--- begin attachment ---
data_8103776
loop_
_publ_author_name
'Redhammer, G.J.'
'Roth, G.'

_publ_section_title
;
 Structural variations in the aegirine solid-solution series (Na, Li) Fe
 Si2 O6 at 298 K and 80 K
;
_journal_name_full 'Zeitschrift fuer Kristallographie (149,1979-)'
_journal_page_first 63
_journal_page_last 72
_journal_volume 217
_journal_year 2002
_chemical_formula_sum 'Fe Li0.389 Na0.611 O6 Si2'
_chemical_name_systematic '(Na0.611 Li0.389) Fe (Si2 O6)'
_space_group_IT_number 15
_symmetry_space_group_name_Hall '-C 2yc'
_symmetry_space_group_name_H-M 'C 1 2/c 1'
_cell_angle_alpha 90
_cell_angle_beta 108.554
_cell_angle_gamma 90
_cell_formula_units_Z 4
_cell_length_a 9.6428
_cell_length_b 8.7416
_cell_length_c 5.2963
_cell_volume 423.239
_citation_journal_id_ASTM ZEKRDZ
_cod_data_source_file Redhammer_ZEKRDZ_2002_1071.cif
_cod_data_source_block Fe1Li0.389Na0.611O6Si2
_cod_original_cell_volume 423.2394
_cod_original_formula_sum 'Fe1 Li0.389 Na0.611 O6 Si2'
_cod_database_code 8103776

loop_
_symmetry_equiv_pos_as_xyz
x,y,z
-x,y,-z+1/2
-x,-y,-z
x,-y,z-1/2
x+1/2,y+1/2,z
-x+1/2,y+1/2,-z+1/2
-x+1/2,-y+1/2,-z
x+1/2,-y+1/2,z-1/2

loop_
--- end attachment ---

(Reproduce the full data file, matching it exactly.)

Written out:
data_8103776
loop_
_publ_author_name
'Redhammer, G.J.'
'Roth, G.'

_publ_section_title
;
 Structural variations in the aegirine solid-solution series (Na, Li) Fe
 Si2 O6 at 298 K and 80 K
;
_journal_name_full 'Zeitschrift fuer Kristallographie (149,1979-)'
_journal_page_first 63
_journal_page_last 72
_journal_volume 217
_journal_year 2002
_chemical_formula_sum 'Fe Li0.389 Na0.611 O6 Si2'
_chemical_name_systematic '(Na0.611 Li0.389) Fe (Si2 O6)'
_space_group_IT_number 15
_symmetry_space_group_name_Hall '-C 2yc'
_symmetry_space_group_name_H-M 'C 1 2/c 1'
_cell_angle_alpha 90
_cell_angle_beta 108.554
_cell_angle_gamma 90
_cell_formula_units_Z 4
_cell_length_a 9.6428
_cell_length_b 8.7416
_cell_length_c 5.2963
_cell_volume 423.239
_citation_journal_id_ASTM ZEKRDZ
_cod_data_source_file Redhammer_ZEKRDZ_2002_1071.cif
_cod_data_source_block Fe1Li0.389Na0.611O6Si2
_cod_original_cell_volume 423.2394
_cod_original_formula_sum 'Fe1 Li0.389 Na0.611 O6 Si2'
_cod_database_code 8103776

loop_
_symmetry_equiv_pos_as_xyz
x,y,z
-x,y,-z+1/2
-x,-y,-z
x,-y,z-1/2
x+1/2,y+1/2,z
-x+1/2,y+1/2,-z+1/2
-x+1/2,-y+1/2,-z
x+1/2,-y+1/2,z-1/2

loop_